The shocking fire that struck Notre Dame in April 2019 offers an unusual opportunity. By sifting through the iconic cathedral’s remains, researchers plan to reconstruct the medieval climate and possibly shed light on how the climate works today.
Valérie Daux always looked forward to walking past Notre Dame on her way to work. The beloved Paris cathedral – with its giant, colorful rose windows and two tall towers – is considered one of the greatest examples of French Gothic architecture. But the fire that rushed through Notre Dame’s attic left much of the building in ashes.
Now, Daux, a climate scientist with Laboratoire des Science du Climate ed de L’Enviornment, sees in the remains an opportunity, because it opens access to an archive of climate history preserved in the beams and logs.
The Notre Dame attic was known as “The Forest” because of the lattice of ancient beams that were added to the structure in 1220. About 13,000 beams in total went into the framework, each made of a single 800-year-old oak tree. The old, dry wood fueled the fire, but some beams survived with only superficial burns. Those are the beams Daux is most interested in. Under the burns, the tree rings are still intact.
Trees trap secrets in their wood each year, in a layer just under the tree bark called “cambium.” They form a new layer each year, giving the cross-section of the tree its typical bullseye appearance. The rings contain patterns – annual patterns, decadal patterns. Once a tree ring is formed, they don’t change at all. The information is locked in, like a fossil.
Daux wants to extract that history and use it to reconstruct the climate record of the Medieval Warm Period – a period known for atypically high temperatures – because it is a critical time for understanding how climate worked before it was modified by human activities. Few other trees exist from that time period and are available for research.
Historically, direct climate measurements were not widespread and, with very few exceptions, don’t go earlier than about 200 years ago. If scientists want to know more and extend their data further back in time, they have to use “proxy” data – data collected from indirect measurements. To do that, they use historical records, like ship’s logbooks, or they use natural recorders of climate, like sediments, ice cores, pollen fossils, or tree rings.
Researchers aren’t arguing about whether the Medieval Warm Period, also called the Medieval Climatic Anomaly, was unusually warm. But how much warmer is still in question. Daux says that maybe by studying Notre Dame’s logs, they could answer the question of whether there was a time in the relatively recent past that was as warm as today.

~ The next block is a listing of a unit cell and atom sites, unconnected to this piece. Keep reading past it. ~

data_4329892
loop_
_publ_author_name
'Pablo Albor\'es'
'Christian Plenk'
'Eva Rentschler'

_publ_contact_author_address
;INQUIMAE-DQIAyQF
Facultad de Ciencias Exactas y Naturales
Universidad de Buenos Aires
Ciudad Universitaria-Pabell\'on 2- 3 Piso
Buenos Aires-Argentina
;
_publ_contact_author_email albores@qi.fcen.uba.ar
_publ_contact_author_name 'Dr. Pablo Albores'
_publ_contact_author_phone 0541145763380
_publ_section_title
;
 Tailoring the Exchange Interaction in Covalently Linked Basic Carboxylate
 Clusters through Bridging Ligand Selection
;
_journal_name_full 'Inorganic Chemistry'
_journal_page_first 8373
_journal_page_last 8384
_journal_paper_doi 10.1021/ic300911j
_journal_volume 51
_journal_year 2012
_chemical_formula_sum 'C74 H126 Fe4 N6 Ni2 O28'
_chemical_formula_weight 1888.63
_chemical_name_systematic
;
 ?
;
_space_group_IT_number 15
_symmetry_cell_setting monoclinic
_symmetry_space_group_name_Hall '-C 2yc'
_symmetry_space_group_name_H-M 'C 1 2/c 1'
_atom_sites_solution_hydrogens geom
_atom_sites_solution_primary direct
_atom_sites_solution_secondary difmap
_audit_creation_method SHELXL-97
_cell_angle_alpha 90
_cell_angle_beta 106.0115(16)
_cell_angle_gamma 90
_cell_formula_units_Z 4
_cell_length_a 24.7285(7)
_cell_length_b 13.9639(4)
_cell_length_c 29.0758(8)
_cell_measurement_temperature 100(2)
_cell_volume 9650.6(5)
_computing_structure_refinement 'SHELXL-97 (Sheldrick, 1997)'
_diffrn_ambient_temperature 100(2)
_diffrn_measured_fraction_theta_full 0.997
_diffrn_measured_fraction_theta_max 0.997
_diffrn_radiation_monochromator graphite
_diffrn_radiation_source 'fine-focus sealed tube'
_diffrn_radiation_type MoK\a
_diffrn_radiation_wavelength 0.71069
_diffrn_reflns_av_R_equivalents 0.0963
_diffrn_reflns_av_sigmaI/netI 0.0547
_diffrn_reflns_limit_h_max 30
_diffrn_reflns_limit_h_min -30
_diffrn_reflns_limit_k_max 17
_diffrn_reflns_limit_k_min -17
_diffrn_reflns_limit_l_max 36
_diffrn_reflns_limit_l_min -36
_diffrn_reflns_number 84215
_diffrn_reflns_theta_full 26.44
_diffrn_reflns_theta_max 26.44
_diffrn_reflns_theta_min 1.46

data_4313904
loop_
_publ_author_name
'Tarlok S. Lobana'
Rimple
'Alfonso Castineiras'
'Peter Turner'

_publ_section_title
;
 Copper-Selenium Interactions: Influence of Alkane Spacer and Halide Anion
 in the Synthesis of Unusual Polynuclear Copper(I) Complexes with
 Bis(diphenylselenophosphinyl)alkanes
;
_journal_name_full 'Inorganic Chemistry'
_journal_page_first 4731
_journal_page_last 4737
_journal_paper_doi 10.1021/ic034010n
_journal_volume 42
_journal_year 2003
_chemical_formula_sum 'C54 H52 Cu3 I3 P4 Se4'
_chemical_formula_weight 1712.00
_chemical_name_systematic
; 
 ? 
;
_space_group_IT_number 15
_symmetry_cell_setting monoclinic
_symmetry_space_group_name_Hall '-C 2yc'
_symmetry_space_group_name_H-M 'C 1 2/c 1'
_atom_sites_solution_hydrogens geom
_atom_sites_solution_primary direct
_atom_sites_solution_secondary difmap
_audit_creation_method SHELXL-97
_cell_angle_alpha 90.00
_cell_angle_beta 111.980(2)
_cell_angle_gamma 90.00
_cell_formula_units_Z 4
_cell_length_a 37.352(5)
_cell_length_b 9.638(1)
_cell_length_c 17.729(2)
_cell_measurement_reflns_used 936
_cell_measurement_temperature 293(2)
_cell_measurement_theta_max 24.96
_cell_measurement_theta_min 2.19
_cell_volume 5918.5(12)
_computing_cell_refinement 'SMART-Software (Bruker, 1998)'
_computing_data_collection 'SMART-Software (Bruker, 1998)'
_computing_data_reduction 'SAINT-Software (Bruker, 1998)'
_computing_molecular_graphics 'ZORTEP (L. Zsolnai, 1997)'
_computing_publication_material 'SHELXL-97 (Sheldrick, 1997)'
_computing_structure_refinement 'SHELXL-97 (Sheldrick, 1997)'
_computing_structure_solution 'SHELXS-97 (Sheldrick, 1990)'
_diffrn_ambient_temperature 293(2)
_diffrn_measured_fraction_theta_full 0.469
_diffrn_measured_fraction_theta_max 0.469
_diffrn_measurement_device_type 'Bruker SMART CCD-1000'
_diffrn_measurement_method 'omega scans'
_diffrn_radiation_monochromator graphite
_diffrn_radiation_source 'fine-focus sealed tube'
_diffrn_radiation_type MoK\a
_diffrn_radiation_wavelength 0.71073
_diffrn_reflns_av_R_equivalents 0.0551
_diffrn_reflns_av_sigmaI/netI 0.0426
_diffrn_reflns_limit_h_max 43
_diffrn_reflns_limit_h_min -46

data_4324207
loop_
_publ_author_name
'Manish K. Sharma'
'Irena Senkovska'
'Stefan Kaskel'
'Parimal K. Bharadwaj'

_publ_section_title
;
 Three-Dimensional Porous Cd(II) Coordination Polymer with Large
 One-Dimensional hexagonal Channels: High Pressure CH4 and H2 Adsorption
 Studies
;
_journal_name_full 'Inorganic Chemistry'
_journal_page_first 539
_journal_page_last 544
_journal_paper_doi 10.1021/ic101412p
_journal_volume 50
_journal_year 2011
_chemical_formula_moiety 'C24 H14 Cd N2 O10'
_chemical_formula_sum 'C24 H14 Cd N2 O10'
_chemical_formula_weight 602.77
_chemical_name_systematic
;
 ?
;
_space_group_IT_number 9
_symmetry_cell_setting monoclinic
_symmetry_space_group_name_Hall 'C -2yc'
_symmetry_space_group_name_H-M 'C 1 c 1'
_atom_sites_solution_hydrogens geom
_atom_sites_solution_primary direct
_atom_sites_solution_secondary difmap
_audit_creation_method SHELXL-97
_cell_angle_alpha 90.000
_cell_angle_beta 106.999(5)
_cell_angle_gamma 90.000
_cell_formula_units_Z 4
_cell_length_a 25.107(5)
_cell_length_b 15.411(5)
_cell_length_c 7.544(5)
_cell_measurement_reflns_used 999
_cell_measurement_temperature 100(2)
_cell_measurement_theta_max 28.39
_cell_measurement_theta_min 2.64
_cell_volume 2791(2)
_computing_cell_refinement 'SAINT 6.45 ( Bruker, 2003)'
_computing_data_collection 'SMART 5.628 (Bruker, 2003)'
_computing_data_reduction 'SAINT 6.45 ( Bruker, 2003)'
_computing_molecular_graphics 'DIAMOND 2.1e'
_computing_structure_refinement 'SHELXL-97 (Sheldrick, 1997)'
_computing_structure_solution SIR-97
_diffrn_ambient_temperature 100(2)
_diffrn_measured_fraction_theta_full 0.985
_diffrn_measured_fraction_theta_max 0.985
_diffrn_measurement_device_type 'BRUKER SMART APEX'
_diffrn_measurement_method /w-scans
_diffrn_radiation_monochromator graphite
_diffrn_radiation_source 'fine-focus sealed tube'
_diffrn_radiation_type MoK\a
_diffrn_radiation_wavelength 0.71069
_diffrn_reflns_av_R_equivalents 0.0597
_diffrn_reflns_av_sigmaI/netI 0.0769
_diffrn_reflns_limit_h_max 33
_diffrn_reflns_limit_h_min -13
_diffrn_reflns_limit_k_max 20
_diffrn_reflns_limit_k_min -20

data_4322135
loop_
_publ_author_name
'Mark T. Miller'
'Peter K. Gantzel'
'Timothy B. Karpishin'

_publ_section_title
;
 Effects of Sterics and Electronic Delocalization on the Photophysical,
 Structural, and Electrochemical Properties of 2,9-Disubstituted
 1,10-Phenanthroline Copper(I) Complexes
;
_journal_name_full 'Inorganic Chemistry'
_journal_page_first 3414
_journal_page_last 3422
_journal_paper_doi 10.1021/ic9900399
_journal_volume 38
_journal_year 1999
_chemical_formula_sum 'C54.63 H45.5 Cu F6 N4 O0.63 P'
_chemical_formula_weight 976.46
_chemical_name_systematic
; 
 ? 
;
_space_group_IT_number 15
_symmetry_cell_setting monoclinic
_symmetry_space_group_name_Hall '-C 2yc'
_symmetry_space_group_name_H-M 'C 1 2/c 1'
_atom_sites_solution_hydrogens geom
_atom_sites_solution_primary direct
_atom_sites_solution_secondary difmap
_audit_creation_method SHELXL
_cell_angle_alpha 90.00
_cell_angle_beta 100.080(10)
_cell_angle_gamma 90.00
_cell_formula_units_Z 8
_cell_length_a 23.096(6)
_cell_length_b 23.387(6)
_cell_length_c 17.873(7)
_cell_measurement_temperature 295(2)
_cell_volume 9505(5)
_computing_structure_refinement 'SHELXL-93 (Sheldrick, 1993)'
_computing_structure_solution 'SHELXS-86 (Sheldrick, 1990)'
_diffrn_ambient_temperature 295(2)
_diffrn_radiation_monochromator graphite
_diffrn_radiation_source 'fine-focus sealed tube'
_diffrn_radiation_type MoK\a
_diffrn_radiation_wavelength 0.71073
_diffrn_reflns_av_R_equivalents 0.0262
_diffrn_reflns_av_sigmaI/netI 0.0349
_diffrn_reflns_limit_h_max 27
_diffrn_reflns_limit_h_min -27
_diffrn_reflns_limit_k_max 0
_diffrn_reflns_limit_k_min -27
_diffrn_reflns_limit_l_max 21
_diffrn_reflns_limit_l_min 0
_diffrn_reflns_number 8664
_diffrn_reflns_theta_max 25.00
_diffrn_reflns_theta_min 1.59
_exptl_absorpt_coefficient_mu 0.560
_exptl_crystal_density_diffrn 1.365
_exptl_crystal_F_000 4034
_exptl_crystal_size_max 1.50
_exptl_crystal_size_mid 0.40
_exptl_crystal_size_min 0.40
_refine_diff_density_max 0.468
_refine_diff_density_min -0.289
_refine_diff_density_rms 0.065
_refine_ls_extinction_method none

Paul Sheppard, a dendrochronologist at the University of Arizona, says studying Notre Dame’s trees is “taking advantage of a unique opportunity.”
Trees can live up to 1,000 years or more, but most logs are cut before they reach that age. The trees used in Notre Dame’s attic all needed to reach a large size before they were cut, so they are all approximately 800 years old. There are few monuments existing today with beams that old.
“It is like a first look at ancient trees from a long time ago. There are simply no other trees in Europe right now that might date back to that time. So those are going to be very interesting trees to sample,” Sheppard, who does not work with Daux, says.
Scientists agree that modern climate change is fueled, at least in part, by human activity, namely burning fossil fuels. But Sheppard says the next question is to determine how resilient our planet is. How well can Earth recover from these dramatic changes?
To know that, we have to understand climate history on a long-term scale, as Sheppard says, “not just human memory of 50 years, or recorded history of the last 100 years, but in the last 1,000 years?” Understanding the warming period, and the changes after it will help answer that question.
Under the burns, the tree rings are still intact, which contain annual patterns that are locked in like a fossil.
To decode climate data, Daux says that she will cut into the trees from the Notre Dame attic, ring by ring, extracting cellulose to determine the oxygen and carbon composition of each ring. Then by comparing that to oxygen and temperature data found in the beams of a Southern France castle, she can begin to construct the climate history.
“You can understand climate only if you have understood all the mechanisms now and before it was impacted by human activities,” Daux says, adding that the relatively recent boom of cars, fossil fuels, and population growth marks a dramatic change in human activity.
Right now, workers are still cleaning up the toxic mess left by the fire. Deep in the Notre Dame attic, they are sorting and tagging logs, then sending them to a team to determine when and where they were grown.
When Daux gains access to the trees, the real work begins. The damage to Notre Dame hit at the heart of citizens of Paris and echoed around the globe. But, maybe, just maybe, all is not lost, and the chance to peek into the past will give insight into today’s climate.